“In this the-more-assessments-the-better culture, can teachers still create real-world learning experiences in their classrooms? You better believe it!
One of the best professional development workshops I attended was a technology session with Dr. Zachary Walker (@lastbackpack). Since technology permeates the 21st century classroom–as well as the world in which our students dwell, Walker observed, “if we’re preparing our students correctly, the last day of school should be exactly like their first day out of school.”
This forced me to rethink just about everything I do in my room. Since a colleague, Chris (@cjgosselin), and I share the professional goal of fostering a love of reading within our students, we began thinking of engaging, real-world tasks we could assign that adult bibliophiles do in their everyday lives.
If you are unfamiliar with Goodreads, it is a social network where over 40 million bibliophiles are already cataloging, discussing, reviewing, and sharing great books. Here is how we implemented this real-world experience within our high school classes.
1. CREATING AN ACCOUNT. We asked our students to create a free account (for those who were not already members). Because our students are all minors, we always suggest that their usernames consist of their first name and last initial only (for cyber safety).” Read the entire piece here.
Check out the rest of the author’s blog here.
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Reading levels can be a great tool or strategy for teaching, but they shouldn’t be used to discourage kids from reading to their younger siblings or from stretching themselves to explore a book that looks interesting.
Here’s a great post from Choice Literacy called the Tyranny of Reading Levels:
“Education has produced a vast population able to read, but unable to distinguish what is worth reading.
G. M. Trevelyan
“Once upon a time, there was a third-grade girl, Daisy, who loved to read. She read all the time. While she liked to read about horses and outer space, she especially loved to read stories. She had read every single Magic Tree House, Junie B. Jones, and Amber Brown book ever written. Recently, she had been into reading books about animals and had read Shiloh and Charlotte’s Web.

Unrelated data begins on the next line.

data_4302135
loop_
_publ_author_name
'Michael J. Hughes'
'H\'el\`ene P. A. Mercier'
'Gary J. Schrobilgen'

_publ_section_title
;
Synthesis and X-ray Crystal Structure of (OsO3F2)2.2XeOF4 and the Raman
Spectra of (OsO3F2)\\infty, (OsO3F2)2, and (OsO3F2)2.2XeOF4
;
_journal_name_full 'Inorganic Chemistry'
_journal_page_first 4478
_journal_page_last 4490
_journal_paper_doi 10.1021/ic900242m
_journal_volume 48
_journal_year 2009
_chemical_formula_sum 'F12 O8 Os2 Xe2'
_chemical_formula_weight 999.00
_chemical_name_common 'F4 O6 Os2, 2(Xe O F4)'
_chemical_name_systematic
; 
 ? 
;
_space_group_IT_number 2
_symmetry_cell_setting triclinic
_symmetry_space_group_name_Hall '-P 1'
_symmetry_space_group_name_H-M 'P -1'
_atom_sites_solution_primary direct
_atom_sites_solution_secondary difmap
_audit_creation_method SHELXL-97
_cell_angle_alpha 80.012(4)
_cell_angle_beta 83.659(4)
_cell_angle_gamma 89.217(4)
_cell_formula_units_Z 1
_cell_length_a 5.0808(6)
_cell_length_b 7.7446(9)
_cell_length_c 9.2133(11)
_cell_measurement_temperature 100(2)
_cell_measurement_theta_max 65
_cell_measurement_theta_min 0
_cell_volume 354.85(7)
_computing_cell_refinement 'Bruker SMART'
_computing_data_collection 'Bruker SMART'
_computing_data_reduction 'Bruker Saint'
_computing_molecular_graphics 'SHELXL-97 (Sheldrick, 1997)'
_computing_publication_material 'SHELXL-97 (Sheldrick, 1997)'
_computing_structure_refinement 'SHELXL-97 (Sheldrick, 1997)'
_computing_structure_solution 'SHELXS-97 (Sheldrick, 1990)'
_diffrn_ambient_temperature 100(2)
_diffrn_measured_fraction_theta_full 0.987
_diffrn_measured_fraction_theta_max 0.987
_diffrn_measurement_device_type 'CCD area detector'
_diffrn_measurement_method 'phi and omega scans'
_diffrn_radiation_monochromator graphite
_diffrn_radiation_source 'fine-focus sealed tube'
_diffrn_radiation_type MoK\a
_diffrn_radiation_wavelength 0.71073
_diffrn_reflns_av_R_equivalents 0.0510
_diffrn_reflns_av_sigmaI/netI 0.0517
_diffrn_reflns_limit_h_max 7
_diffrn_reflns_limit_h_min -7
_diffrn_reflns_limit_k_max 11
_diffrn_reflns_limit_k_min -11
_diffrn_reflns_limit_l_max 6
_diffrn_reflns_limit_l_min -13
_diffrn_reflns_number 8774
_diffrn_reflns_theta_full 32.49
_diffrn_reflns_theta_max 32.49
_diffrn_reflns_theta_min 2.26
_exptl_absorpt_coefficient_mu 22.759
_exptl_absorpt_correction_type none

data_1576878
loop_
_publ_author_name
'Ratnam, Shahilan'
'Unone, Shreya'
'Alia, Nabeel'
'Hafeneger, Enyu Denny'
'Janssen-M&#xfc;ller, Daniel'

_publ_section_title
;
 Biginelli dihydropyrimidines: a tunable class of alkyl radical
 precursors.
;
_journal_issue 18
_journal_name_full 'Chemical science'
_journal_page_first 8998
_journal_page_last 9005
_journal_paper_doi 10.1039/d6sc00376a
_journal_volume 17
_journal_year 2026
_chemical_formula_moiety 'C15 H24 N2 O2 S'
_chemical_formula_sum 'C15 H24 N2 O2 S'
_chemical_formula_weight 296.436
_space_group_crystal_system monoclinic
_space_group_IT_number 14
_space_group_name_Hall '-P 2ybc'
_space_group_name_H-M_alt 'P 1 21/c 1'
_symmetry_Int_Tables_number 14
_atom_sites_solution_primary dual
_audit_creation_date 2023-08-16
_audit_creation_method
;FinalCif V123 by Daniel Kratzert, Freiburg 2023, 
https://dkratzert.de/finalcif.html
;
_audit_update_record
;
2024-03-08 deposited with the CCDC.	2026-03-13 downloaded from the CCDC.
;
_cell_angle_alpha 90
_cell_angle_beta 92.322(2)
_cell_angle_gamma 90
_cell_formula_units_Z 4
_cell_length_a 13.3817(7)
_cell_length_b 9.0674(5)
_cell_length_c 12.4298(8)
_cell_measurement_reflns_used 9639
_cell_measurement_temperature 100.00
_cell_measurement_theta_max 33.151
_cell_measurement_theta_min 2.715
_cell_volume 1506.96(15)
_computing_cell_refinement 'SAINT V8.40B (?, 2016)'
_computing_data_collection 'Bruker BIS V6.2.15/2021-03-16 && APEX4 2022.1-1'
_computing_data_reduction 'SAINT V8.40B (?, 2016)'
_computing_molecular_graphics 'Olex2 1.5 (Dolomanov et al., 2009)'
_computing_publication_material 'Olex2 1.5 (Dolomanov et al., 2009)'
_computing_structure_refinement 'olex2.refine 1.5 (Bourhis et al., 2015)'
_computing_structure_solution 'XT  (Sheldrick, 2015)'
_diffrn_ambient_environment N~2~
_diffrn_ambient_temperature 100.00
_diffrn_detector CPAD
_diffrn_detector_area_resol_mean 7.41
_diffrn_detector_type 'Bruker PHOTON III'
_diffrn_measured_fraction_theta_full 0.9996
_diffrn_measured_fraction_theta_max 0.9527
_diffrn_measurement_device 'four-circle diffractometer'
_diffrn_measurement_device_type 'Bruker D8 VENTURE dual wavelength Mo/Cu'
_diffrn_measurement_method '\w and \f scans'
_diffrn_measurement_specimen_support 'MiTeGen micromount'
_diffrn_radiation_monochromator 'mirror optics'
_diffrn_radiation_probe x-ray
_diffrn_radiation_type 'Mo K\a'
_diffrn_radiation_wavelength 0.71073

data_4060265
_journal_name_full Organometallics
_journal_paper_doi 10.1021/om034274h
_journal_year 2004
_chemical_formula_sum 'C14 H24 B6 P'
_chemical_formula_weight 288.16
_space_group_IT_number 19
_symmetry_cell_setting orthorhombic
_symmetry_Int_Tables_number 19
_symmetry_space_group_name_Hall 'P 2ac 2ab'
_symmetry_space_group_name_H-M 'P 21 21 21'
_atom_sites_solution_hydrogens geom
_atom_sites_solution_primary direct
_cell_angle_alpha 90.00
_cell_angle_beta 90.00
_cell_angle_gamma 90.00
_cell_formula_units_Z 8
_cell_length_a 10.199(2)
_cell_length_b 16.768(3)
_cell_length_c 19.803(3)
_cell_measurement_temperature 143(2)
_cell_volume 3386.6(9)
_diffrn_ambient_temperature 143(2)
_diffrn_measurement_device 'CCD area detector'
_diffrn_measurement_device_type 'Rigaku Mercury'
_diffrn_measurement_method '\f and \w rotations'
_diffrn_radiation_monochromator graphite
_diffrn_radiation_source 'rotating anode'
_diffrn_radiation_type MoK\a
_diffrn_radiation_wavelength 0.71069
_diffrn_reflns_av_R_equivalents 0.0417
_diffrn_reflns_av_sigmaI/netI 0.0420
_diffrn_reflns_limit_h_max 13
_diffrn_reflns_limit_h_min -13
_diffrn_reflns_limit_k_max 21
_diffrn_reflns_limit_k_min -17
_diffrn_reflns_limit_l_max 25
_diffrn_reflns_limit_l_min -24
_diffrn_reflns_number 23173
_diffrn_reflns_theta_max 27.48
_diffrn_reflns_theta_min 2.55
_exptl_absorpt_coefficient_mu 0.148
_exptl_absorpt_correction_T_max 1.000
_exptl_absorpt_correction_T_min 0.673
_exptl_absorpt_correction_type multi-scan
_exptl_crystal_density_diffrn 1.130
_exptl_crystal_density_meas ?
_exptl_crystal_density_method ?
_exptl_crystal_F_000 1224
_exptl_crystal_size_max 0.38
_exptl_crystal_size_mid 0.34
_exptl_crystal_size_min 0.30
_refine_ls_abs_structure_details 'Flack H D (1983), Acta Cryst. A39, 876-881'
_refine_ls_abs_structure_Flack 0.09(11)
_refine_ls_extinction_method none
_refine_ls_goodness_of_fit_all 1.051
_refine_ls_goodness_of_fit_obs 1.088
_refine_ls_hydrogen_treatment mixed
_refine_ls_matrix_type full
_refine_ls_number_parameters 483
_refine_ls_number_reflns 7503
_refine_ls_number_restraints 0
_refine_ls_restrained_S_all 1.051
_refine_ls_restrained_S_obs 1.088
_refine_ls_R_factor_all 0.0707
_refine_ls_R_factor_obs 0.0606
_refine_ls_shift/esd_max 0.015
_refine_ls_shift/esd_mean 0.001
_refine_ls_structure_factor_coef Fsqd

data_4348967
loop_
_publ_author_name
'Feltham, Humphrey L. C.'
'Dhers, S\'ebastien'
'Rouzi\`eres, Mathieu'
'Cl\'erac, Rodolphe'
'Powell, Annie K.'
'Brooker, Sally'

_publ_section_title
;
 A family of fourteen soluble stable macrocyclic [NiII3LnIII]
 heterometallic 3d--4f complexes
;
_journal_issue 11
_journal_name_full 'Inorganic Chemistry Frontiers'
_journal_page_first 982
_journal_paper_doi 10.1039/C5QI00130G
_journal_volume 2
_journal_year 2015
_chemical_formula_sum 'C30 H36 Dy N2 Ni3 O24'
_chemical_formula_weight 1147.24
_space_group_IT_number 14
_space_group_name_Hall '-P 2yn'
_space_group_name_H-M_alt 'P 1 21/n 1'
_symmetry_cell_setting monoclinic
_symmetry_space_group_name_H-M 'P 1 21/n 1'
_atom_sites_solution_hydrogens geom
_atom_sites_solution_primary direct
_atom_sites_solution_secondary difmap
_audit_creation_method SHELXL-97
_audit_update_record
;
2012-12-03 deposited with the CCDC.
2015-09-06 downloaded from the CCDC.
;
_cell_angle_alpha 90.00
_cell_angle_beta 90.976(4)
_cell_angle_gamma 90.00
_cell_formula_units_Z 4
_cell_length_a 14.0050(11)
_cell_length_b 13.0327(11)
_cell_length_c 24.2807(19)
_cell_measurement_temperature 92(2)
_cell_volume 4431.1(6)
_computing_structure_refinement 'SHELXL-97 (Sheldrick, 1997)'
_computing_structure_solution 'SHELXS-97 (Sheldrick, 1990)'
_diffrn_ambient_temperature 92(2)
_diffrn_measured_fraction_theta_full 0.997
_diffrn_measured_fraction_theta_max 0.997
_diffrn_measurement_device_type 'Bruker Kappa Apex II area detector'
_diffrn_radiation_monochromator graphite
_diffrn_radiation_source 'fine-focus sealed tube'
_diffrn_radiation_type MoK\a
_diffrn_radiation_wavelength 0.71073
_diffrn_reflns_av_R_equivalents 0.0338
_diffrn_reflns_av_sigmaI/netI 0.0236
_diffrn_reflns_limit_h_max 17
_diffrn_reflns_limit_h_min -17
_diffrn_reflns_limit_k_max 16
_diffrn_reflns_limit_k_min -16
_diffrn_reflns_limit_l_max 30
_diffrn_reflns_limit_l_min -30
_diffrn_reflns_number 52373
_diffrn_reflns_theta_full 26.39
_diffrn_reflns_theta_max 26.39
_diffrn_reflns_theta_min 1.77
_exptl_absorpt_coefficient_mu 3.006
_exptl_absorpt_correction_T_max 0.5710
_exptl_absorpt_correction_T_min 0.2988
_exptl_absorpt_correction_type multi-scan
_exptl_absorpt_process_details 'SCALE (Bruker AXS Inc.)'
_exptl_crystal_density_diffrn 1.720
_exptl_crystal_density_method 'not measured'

One day, as she browsed through books at the school library, she found a book with a beautiful cover of a girl wearing glasses holding a comic book. When she saw it, she thought, “that girl looks like me!” She ran her fingers over the letters scrawled grandly across the cover and read the title aloud: Flora and Ulysses. It was then that she noticed a small animal tucked up in the corner which compelled her to read the back cover. As her eyes skimmed over the words describing a story about a squirrel who gets run over by a vacuum cleaner and strangely develops super powers, she opened the book and began to read.” Read the rest of the piece here.
flickr photo by CollegeDegrees360 http://flickr.com/photos/83633410@N07/7658284016 shared under a Creative Commons (BY-SA) license
Many teachers find it challenging to create strong lessons for vocabulary development. This Edutopia piece by Rebecca Alber does an excellent job outlining various ways to help students widen their vocabulary.
“Every Monday my seventh grade English teacher would have us copy a list of 25 words she’d written on the board. We’d then look up the dictionary definitions and copy those down. For homework, we’d re-write each word seven times.
Good, now you know it. Test on Friday and never for those 25 words to be seen again. Poof. Old school, yes. Mundane task, yes. Did it work? I don’t remember. Probably not.